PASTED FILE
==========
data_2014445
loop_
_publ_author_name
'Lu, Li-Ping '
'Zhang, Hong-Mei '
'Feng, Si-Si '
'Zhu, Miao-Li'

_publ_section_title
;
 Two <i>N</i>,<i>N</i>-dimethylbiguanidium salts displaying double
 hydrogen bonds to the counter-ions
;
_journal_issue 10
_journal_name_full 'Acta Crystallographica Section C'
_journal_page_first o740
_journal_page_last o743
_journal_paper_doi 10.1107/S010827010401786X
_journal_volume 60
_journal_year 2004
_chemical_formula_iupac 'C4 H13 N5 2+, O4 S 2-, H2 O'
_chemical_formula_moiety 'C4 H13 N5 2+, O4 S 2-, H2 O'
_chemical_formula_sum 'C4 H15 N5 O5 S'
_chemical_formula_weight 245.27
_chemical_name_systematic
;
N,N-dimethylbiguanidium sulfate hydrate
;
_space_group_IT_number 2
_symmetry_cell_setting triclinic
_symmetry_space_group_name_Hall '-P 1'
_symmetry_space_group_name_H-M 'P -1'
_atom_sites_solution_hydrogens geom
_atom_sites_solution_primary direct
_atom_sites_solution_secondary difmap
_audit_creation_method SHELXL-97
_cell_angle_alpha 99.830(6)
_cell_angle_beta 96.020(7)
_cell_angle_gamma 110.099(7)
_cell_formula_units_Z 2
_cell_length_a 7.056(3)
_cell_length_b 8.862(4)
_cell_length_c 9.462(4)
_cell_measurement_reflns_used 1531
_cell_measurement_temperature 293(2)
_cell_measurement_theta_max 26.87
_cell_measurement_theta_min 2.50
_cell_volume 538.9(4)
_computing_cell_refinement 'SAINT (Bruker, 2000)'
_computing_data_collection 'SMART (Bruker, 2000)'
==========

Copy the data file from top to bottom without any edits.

data_2014445
loop_
_publ_author_name
'Lu, Li-Ping '
'Zhang, Hong-Mei '
'Feng, Si-Si '
'Zhu, Miao-Li'

_publ_section_title
;
 Two <i>N</i>,<i>N</i>-dimethylbiguanidium salts displaying double
 hydrogen bonds to the counter-ions
;
_journal_issue 10
_journal_name_full 'Acta Crystallographica Section C'
_journal_page_first o740
_journal_page_last o743
_journal_paper_doi 10.1107/S010827010401786X
_journal_volume 60
_journal_year 2004
_chemical_formula_iupac 'C4 H13 N5 2+, O4 S 2-, H2 O'
_chemical_formula_moiety 'C4 H13 N5 2+, O4 S 2-, H2 O'
_chemical_formula_sum 'C4 H15 N5 O5 S'
_chemical_formula_weight 245.27
_chemical_name_systematic
;
N,N-dimethylbiguanidium sulfate hydrate
;
_space_group_IT_number 2
_symmetry_cell_setting triclinic
_symmetry_space_group_name_Hall '-P 1'
_symmetry_space_group_name_H-M 'P -1'
_atom_sites_solution_hydrogens geom
_atom_sites_solution_primary direct
_atom_sites_solution_secondary difmap
_audit_creation_method SHELXL-97
_cell_angle_alpha 99.830(6)
_cell_angle_beta 96.020(7)
_cell_angle_gamma 110.099(7)
_cell_formula_units_Z 2
_cell_length_a 7.056(3)
_cell_length_b 8.862(4)
_cell_length_c 9.462(4)
_cell_measurement_reflns_used 1531
_cell_measurement_temperature 293(2)
_cell_measurement_theta_max 26.87
_cell_measurement_theta_min 2.50
_cell_volume 538.9(4)
_computing_cell_refinement 'SAINT (Bruker, 2000)'
_computing_data_collection 'SMART (Bruker, 2000)'